At eleven he came down to breakfast, where my grandmother, uncle Parain, the governess and I, were already assembled. We all loved uncle Parain infinitely. He had married my grandfather's sister and passed a great part of the year with us. At this time my uncle ate little, especially in the morning, finding that too much nourishment made him heavy and unfit for work. Almost never did he eat meat; only eggs, vegetables, a piece of cheese, fruit and a cup of cold chocolate. At dessert, he would relight his pipe-a little gray pipe-get up and go into the garden, where we followed. His favourite walk was the terrace walled in and bordered on one side by old willows cut straight across like a gigantic wall. This led to a little pavilion in the style of Louis XV., whose windows looked out upon the Seine. Very often on summer evenings we would all seat ourselves here under the balcony of graceful fretwork and remain for some calm hours, chatting together; the night would come, little by little, the last passers disappear; in the water opposite we could just distinguish the silhouette of a horse drawing a boat which glided along without noise; then the moon would begin to shine with a thousand sparkling rays, like a fine diamond powder, scintillating at our feet, while a light tug and two or three barques would slip from their moorings and invade the river. These belonged to the eel fishers who were starting at this time to set their nets.

My grandmother, who was very delicate, would cough, and my uncle would say: "It is time to return to the Bovary." The Bovary? What was that? I knew not. But I respected the name, those two words, as I respected everything that came from my uncle, and believed vaguely that it was a synonym for work, and work was writing, as was well understood. In fact, it was during these years, from 1852 to 1856 that he composed this novel.

We were rarely in the pavilion after breakfast. Fleeing from the midday sun, we mounted to a spot called "The Mercury," because of a statue of that god which formerly ornamented it. It was a second avenue situated above the terrace, which led to a charming shady footpath; some old yew-trees came out of the rocks in queer shapes, showing their bare roots and jagged trunks; they appeared to be suspended, holding only to the crumbling wall at the side by their roots. Above the alley was a kind of roundpoint, a circular bench concealed under some huge chestnut-trees. Through the branches one could see the tranquil waters and above them a large expanse of sky.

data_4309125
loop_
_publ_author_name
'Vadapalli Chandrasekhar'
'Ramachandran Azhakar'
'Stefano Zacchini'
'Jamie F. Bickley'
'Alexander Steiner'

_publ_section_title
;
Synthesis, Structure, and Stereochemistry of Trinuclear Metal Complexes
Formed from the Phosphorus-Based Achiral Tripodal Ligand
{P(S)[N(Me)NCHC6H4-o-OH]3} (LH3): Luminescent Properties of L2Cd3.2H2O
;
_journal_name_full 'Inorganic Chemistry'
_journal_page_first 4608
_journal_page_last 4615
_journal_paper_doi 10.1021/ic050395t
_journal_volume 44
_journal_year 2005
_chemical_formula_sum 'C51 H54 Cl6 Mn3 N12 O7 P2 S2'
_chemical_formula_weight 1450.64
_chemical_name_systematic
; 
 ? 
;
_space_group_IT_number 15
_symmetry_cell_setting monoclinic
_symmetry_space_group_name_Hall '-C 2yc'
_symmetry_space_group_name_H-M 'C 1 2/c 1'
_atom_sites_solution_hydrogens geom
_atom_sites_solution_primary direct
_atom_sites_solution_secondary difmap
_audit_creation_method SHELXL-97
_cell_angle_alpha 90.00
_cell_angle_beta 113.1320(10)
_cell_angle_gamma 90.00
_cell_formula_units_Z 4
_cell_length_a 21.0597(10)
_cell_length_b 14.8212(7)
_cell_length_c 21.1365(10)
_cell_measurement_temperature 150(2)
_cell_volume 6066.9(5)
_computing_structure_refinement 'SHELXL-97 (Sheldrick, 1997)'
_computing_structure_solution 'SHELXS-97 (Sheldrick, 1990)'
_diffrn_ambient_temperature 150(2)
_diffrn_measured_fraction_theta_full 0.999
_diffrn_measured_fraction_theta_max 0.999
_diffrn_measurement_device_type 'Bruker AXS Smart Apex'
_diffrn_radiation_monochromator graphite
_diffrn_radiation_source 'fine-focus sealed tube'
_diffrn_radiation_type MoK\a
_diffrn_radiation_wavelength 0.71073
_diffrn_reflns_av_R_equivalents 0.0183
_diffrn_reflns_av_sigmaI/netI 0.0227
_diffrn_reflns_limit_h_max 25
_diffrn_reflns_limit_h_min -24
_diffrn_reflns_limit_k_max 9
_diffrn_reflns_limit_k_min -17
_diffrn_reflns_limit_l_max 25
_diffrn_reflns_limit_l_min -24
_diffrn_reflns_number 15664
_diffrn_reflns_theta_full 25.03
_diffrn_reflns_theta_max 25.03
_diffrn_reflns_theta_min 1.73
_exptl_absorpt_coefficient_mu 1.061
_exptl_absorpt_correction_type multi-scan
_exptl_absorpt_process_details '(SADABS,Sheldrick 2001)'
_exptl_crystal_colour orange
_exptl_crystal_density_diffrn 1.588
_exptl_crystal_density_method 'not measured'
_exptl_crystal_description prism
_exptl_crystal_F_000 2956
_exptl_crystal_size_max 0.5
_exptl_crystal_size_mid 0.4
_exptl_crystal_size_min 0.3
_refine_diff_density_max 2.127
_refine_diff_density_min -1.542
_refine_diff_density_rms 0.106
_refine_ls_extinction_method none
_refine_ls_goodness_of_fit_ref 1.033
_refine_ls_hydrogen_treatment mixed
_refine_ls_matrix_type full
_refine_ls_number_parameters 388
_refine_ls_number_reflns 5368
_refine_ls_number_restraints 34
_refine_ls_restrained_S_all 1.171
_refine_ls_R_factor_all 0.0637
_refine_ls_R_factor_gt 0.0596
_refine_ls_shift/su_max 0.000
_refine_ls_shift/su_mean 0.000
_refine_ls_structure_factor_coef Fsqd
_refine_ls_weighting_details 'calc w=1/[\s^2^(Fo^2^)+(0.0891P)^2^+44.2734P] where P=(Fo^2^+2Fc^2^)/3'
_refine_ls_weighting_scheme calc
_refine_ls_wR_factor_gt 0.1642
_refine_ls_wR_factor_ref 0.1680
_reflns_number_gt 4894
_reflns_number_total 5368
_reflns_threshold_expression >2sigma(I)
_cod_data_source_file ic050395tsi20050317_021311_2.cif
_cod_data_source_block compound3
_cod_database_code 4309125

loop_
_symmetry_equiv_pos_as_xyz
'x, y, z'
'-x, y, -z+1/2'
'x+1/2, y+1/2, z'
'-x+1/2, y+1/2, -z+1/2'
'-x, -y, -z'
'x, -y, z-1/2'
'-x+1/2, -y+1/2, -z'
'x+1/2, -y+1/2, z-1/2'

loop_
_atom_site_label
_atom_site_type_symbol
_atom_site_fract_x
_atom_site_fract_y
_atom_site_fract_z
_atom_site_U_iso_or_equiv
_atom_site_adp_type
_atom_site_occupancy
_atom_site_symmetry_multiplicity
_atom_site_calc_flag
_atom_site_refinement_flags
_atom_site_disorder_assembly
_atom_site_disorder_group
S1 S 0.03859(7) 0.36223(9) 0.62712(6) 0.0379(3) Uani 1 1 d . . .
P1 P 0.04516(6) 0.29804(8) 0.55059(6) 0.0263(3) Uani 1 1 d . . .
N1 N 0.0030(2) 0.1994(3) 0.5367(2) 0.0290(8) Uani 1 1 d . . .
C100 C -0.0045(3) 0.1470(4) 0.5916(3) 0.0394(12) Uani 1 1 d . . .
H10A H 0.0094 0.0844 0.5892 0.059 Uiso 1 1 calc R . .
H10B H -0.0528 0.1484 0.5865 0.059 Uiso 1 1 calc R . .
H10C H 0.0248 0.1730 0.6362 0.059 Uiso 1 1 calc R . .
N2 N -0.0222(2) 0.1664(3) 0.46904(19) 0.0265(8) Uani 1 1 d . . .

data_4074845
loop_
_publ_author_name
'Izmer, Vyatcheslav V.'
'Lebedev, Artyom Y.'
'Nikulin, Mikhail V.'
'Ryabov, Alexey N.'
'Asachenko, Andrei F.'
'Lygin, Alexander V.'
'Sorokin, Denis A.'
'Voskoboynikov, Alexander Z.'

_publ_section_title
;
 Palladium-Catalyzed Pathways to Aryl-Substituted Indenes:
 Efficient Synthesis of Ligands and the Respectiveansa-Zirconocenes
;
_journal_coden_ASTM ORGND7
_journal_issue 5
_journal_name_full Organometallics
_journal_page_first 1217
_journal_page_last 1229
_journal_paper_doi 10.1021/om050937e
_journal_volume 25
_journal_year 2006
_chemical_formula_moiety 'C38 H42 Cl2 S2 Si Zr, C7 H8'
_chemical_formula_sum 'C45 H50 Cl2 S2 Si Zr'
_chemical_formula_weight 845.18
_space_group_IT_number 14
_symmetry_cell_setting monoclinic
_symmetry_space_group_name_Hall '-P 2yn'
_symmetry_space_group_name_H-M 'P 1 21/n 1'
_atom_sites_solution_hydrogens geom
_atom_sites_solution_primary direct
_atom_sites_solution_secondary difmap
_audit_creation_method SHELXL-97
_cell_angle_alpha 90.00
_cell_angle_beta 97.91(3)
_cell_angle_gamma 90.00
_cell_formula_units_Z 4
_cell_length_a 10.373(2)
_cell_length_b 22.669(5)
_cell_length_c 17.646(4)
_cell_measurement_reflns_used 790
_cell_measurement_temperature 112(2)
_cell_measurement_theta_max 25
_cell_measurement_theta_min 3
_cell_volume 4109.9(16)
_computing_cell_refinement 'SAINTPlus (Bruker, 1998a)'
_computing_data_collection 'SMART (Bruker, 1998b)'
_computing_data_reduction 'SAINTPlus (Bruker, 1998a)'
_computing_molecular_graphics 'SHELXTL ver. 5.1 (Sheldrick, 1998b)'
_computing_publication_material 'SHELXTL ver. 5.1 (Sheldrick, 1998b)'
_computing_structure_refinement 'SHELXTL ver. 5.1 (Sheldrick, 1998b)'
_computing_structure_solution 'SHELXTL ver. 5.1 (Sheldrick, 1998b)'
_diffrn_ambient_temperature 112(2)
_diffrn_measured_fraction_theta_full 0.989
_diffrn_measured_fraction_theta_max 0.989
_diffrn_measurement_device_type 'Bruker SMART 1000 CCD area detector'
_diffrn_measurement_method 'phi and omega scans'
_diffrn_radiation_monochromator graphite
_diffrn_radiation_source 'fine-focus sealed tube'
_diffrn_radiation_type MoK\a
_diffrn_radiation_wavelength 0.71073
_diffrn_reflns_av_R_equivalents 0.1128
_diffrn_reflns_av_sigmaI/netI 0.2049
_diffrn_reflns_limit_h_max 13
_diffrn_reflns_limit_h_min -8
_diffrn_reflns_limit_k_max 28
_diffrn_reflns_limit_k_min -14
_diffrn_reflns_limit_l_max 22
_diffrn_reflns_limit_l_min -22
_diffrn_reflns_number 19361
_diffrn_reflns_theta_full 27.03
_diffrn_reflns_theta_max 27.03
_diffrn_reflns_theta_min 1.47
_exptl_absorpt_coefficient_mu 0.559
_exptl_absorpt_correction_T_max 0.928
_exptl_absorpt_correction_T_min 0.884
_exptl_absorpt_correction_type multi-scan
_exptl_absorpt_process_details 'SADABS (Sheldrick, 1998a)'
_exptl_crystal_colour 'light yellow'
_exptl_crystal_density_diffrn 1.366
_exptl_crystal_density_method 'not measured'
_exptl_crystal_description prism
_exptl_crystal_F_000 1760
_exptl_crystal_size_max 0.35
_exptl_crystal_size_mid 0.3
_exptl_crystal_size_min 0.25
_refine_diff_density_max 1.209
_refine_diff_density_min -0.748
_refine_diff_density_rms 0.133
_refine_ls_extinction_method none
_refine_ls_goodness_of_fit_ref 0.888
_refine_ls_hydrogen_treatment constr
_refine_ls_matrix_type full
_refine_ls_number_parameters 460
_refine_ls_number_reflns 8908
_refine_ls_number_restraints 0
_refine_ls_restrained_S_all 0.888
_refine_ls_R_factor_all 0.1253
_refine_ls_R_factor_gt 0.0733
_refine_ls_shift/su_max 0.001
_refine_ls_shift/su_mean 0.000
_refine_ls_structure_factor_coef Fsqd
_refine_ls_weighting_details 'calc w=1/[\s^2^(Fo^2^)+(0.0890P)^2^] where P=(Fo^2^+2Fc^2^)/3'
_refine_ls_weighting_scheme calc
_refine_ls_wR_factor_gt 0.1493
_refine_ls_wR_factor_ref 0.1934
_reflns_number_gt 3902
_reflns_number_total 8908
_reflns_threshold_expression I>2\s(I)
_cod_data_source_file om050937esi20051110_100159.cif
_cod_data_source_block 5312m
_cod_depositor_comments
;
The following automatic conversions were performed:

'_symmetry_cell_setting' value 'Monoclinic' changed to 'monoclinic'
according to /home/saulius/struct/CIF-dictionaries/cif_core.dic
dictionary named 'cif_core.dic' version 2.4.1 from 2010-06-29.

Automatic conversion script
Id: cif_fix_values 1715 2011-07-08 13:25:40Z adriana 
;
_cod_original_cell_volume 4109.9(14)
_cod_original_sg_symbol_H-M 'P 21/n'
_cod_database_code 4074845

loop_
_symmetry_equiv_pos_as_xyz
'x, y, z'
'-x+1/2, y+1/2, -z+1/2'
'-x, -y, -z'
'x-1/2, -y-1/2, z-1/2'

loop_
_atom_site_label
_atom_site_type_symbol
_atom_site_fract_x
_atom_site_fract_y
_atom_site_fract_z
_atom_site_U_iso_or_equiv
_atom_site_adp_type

From time to time, a cloud would rapidly go by and vanish. It was the smoke of a steamboat; and immediately would appear between the interlaced branches the pointed masts of ships which were being towed to Rouen. Sometimes there would be seven, or nine. Nothing is more majestic and beautiful than the pomp of these floating houses, which suggest a far-off country. About one o'clock could be heard a sharp whistle; it was "the steamer," as they say in the country. Three times a day this boat crossed between Rouen and Bouille. The whistle was the signal of departure.

"Come," my uncle would say, "come to your lesson, my Caro;" and dragging me along, we would both go into his large study, where the shutters were carefully closed to keep out the heat. It was pleasant there; one breathed an odour of Oriental joss-sticks mingled with that of tobacco, also with perfumes that were wafted in through the door of his dressing-room. With a bound I would throw myself upon the great white bear-skin, which I adored, and cover his great head with kisses. My uncle, meantime, would be putting his pipe on the chimney-piece; and, selecting another, would fill it, light it, and seat himself in his leather armchair at the end of the room; he would cross one leg over the other, turn his back, take a file and begin to polish his nails, saying: "Let us see, where were you? Now, what do you remember from yesterday?"

"Oh! I know the history of Pelopidas and Epaminondas very well."

"Relate it, then."

I began, but naturally I became confused or I had forgotten.

"I am going to tell it to you once more," he would finally say.

Then I would approach and sit facing him on a long chair or upon the divan. I listened with a palpitating interest to the recitals that he made so amusing to me.

It was thus I learned all my ancient history, coming to the facts one after another, making reflections within my power, but remaining truly and profoundly observant; mature minds would have been able to listen without finding anything puerile in his teaching.